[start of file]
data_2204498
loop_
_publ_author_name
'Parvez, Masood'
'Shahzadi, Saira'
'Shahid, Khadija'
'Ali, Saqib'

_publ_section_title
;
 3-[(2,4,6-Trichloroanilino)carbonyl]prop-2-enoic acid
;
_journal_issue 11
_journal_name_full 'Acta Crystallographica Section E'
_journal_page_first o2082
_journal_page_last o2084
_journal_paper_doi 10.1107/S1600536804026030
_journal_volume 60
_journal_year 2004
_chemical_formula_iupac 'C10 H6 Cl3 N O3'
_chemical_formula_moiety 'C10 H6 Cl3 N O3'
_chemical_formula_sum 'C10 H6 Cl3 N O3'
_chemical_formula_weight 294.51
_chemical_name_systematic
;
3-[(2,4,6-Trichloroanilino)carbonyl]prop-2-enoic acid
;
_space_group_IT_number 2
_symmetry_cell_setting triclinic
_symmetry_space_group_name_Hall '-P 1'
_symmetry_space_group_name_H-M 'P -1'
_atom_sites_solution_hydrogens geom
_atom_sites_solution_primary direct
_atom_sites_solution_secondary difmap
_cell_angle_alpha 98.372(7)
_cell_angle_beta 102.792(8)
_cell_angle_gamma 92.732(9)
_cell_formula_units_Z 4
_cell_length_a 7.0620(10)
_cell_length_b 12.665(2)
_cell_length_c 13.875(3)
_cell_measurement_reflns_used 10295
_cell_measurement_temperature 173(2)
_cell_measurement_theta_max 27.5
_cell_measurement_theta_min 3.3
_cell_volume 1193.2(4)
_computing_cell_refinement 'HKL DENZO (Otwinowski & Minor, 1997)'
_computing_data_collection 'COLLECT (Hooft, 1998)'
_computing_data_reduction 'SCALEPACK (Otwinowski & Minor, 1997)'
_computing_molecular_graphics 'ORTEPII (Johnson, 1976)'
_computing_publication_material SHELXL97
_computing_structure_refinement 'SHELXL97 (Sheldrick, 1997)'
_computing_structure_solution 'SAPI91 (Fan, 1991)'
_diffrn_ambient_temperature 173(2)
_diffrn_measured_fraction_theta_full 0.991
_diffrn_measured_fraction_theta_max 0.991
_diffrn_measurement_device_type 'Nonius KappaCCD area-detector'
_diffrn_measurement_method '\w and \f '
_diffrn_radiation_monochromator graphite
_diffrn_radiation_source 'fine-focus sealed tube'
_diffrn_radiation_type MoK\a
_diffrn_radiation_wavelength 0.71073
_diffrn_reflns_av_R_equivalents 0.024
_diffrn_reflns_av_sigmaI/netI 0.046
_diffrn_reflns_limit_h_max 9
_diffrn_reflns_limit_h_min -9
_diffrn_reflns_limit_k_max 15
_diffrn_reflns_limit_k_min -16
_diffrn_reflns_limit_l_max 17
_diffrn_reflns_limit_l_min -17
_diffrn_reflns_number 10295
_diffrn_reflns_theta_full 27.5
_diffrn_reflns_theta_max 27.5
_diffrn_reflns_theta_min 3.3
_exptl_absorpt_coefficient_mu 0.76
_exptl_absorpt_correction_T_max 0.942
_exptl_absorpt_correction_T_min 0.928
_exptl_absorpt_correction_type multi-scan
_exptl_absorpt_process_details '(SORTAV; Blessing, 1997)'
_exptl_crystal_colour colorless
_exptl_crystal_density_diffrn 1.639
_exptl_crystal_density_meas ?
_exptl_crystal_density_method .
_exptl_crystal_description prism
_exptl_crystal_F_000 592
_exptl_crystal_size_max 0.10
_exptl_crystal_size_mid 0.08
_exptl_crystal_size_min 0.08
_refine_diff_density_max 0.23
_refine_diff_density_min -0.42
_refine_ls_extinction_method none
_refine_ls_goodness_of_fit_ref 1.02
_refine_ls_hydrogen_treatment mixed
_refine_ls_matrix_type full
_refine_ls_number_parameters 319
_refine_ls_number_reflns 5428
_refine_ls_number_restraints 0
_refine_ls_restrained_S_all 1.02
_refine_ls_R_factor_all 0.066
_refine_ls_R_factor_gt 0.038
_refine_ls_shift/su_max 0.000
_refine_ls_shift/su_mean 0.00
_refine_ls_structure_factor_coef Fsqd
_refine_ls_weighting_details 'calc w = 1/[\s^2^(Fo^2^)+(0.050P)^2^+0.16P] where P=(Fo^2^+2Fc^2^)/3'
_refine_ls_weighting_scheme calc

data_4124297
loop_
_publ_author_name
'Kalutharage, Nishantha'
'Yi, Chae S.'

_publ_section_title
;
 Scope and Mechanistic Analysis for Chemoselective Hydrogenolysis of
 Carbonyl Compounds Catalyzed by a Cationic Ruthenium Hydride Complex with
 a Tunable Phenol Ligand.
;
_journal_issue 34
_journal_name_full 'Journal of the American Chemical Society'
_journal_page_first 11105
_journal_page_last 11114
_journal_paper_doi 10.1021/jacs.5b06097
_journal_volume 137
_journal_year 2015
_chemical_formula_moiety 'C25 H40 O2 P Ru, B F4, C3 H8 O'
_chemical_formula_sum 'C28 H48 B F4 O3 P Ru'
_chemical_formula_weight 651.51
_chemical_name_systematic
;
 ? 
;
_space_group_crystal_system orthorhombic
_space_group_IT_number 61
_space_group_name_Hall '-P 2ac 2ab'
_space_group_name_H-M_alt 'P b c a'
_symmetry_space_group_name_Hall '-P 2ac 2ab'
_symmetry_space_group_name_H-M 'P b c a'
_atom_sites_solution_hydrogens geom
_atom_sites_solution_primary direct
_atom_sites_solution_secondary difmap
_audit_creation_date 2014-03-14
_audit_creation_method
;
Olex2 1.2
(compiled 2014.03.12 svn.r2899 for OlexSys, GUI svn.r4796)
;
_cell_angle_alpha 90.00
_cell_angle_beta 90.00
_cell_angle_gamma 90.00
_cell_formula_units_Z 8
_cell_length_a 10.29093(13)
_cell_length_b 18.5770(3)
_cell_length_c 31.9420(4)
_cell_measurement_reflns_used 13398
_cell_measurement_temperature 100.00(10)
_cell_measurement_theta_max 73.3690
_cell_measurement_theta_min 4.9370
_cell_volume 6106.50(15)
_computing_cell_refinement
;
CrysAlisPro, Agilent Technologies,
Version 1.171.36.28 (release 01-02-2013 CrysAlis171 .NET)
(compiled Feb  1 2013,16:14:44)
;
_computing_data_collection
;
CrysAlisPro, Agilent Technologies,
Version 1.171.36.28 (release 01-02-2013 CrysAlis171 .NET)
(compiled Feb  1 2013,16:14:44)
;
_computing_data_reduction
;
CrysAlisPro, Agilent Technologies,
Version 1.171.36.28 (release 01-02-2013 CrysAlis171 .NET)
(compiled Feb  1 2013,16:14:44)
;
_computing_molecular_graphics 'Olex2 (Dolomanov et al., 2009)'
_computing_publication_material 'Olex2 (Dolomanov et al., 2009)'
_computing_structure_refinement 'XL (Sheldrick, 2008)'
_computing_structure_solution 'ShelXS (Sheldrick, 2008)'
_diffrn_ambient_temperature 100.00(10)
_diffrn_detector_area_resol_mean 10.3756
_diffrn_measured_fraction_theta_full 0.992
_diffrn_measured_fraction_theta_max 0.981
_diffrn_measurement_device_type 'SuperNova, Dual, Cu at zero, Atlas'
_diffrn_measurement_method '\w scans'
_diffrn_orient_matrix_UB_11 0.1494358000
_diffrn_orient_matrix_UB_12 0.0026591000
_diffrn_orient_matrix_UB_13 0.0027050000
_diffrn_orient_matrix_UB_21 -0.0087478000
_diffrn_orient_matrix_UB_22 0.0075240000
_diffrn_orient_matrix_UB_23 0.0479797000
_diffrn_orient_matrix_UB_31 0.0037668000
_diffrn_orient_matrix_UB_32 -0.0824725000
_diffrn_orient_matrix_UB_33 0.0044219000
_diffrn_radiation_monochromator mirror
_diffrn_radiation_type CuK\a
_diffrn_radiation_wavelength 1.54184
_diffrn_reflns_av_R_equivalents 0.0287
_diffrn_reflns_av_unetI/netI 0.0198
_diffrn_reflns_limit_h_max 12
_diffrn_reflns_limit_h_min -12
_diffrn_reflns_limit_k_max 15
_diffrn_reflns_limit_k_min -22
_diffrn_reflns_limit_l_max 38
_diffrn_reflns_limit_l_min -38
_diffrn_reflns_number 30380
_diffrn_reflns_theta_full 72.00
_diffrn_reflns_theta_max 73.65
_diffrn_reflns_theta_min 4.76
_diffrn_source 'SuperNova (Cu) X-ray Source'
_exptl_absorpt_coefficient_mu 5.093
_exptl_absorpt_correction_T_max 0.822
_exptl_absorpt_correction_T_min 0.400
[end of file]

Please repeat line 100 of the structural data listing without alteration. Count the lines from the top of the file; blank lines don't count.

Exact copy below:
_refine_ls_shift/su_max 0.000